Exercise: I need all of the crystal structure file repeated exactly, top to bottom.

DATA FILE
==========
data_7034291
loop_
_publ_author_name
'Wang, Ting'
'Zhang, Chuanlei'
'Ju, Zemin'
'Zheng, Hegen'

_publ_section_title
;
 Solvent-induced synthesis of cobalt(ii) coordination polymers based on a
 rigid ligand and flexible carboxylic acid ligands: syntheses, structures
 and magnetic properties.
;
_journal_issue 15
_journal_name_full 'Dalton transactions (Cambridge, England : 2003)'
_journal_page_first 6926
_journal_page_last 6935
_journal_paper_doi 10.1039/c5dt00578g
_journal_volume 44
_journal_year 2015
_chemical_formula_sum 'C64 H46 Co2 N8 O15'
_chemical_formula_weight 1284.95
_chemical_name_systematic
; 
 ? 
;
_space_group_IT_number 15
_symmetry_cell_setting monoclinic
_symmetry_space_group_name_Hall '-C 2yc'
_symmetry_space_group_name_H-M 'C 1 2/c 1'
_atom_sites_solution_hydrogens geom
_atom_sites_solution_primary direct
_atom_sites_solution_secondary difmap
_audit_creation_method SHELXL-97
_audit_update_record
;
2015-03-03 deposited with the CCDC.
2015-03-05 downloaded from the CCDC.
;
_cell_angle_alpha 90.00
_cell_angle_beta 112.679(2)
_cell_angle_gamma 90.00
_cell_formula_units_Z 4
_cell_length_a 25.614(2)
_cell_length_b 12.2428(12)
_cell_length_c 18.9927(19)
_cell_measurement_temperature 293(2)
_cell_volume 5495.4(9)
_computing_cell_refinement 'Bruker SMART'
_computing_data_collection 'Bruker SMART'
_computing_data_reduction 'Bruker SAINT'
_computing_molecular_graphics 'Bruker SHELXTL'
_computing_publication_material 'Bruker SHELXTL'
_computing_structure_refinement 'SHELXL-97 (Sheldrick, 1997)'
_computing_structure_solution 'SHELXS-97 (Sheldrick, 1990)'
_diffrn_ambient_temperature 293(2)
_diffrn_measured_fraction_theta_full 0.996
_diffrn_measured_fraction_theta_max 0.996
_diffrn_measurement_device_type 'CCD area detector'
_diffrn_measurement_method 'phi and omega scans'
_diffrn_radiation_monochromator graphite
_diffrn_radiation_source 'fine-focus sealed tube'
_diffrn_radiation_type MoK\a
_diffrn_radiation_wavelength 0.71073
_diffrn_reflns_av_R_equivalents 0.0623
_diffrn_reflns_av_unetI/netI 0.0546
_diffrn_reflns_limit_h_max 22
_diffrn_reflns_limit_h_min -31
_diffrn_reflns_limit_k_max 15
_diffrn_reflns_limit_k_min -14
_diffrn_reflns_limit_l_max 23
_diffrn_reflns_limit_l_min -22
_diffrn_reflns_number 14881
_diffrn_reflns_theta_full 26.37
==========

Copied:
data_7034291
loop_
_publ_author_name
'Wang, Ting'
'Zhang, Chuanlei'
'Ju, Zemin'
'Zheng, Hegen'

_publ_section_title
;
 Solvent-induced synthesis of cobalt(ii) coordination polymers based on a
 rigid ligand and flexible carboxylic acid ligands: syntheses, structures
 and magnetic properties.
;
_journal_issue 15
_journal_name_full 'Dalton transactions (Cambridge, England : 2003)'
_journal_page_first 6926
_journal_page_last 6935
_journal_paper_doi 10.1039/c5dt00578g
_journal_volume 44
_journal_year 2015
_chemical_formula_sum 'C64 H46 Co2 N8 O15'
_chemical_formula_weight 1284.95
_chemical_name_systematic
; 
 ? 
;
_space_group_IT_number 15
_symmetry_cell_setting monoclinic
_symmetry_space_group_name_Hall '-C 2yc'
_symmetry_space_group_name_H-M 'C 1 2/c 1'
_atom_sites_solution_hydrogens geom
_atom_sites_solution_primary direct
_atom_sites_solution_secondary difmap
_audit_creation_method SHELXL-97
_audit_update_record
;
2015-03-03 deposited with the CCDC.
2015-03-05 downloaded from the CCDC.
;
_cell_angle_alpha 90.00
_cell_angle_beta 112.679(2)
_cell_angle_gamma 90.00
_cell_formula_units_Z 4
_cell_length_a 25.614(2)
_cell_length_b 12.2428(12)
_cell_length_c 18.9927(19)
_cell_measurement_temperature 293(2)
_cell_volume 5495.4(9)
_computing_cell_refinement 'Bruker SMART'
_computing_data_collection 'Bruker SMART'
_computing_data_reduction 'Bruker SAINT'
_computing_molecular_graphics 'Bruker SHELXTL'
_computing_publication_material 'Bruker SHELXTL'
_computing_structure_refinement 'SHELXL-97 (Sheldrick, 1997)'
_computing_structure_solution 'SHELXS-97 (Sheldrick, 1990)'
_diffrn_ambient_temperature 293(2)
_diffrn_measured_fraction_theta_full 0.996
_diffrn_measured_fraction_theta_max 0.996
_diffrn_measurement_device_type 'CCD area detector'
_diffrn_measurement_method 'phi and omega scans'
_diffrn_radiation_monochromator graphite
_diffrn_radiation_source 'fine-focus sealed tube'
_diffrn_radiation_type MoK\a
_diffrn_radiation_wavelength 0.71073
_diffrn_reflns_av_R_equivalents 0.0623
_diffrn_reflns_av_unetI/netI 0.0546
_diffrn_reflns_limit_h_max 22
_diffrn_reflns_limit_h_min -31
_diffrn_reflns_limit_k_max 15
_diffrn_reflns_limit_k_min -14
_diffrn_reflns_limit_l_max 23
_diffrn_reflns_limit_l_min -22
_diffrn_reflns_number 14881
_diffrn_reflns_theta_full 26.37